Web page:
OPUS 300 by Isaac Asimov

OPUS 300


As promised, Asimov's 300th book comes out just before his 65th birthday, in January. Like Opus 1O0 (1969) and Opus 200 (1979), this too is a collection: selected pieces from the preceding 99 works. Asimov coyly admits to some number-fudging: the count includes co-authorings and Asimov anthologies. (No less than 54 anthologies help make up the 300 works.) But what's to quibble? It takes time and talent to edit anthologies; besides, everybody expects "prolificity" of him. So this is a feast for fans--and also a varied sampling for newcomers; more pleasing in many ways than the encyclopedic Asimov's New Guide to Science (p. 834). That volume obligated Asimov to cover all fields; here he can pick and choose from favorite things. In recent years, that means the usual sciences--astronomy, physics, chemistry, biology--as well as the social sciences, history, the Bible, science fiction, and more. There are gems: on the deadness of the moon; on icebergs; on matter/antimatter collisions. There is an amusing sample of armchair sleuthing; a quite sensitive handling of "humaniform" robots (from the latest robot volume); even an essay never before published--on immortality, and why Asimov is against it. (Perhaps, he speculates, the editors didn't like the point of view.) These last years Asimov has joined the battle against creation science, so there are good pieces on evolution, along with the tedious annotations of Genesis. There are silly limericks and not-so-funny humor bits to contend with too. With official autobiography, and also running commentary--noting background and mood, saluting or mourning friends: the ruminative as well as the energetic Asimov, already on the road to Opus 400.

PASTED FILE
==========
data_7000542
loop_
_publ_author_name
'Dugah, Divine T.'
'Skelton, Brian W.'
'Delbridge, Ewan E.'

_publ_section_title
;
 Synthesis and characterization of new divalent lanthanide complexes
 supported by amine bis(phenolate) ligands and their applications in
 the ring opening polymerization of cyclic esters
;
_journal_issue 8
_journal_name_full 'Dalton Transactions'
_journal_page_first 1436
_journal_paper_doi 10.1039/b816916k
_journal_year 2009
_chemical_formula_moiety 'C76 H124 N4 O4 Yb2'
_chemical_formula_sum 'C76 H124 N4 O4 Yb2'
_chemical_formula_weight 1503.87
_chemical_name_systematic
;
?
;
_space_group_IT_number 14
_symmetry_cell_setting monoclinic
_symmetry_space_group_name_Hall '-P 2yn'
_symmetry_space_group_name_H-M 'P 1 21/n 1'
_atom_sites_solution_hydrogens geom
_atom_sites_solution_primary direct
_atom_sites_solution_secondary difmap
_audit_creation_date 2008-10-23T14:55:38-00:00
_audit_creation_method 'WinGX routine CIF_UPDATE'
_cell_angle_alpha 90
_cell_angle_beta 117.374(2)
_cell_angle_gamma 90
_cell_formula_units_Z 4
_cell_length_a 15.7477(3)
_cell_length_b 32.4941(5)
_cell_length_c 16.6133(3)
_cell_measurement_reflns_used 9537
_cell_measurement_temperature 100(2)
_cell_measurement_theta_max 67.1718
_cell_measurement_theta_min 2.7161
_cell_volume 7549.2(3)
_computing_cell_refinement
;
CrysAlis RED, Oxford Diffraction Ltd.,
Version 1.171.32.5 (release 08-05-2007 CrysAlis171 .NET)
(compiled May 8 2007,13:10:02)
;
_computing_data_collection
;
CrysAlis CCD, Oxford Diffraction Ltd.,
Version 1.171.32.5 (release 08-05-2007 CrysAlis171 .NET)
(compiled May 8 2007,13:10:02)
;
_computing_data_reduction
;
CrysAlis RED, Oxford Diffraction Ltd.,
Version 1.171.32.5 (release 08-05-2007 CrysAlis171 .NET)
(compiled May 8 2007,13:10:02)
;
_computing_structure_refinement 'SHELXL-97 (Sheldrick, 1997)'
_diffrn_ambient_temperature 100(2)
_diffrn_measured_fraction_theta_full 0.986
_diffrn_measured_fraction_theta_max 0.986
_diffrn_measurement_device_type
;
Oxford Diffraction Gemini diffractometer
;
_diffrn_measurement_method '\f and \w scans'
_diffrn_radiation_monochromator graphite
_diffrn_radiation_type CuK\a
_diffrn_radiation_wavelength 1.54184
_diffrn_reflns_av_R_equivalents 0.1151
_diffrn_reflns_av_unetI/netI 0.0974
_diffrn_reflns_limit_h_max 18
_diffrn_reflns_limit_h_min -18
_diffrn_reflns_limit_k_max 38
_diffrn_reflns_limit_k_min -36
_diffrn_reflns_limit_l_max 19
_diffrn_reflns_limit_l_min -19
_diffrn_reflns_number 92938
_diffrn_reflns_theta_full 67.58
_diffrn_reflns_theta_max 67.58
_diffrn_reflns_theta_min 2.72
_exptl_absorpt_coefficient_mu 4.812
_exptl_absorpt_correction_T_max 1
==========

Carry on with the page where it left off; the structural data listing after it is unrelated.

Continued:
Pub Date: Dec. 10th, 1984
ISBN: 0395361087
Publisher: Houghton Mifflin
Review Posted Online:
Kirkus Reviews Issue: Nov. 15th, 1984


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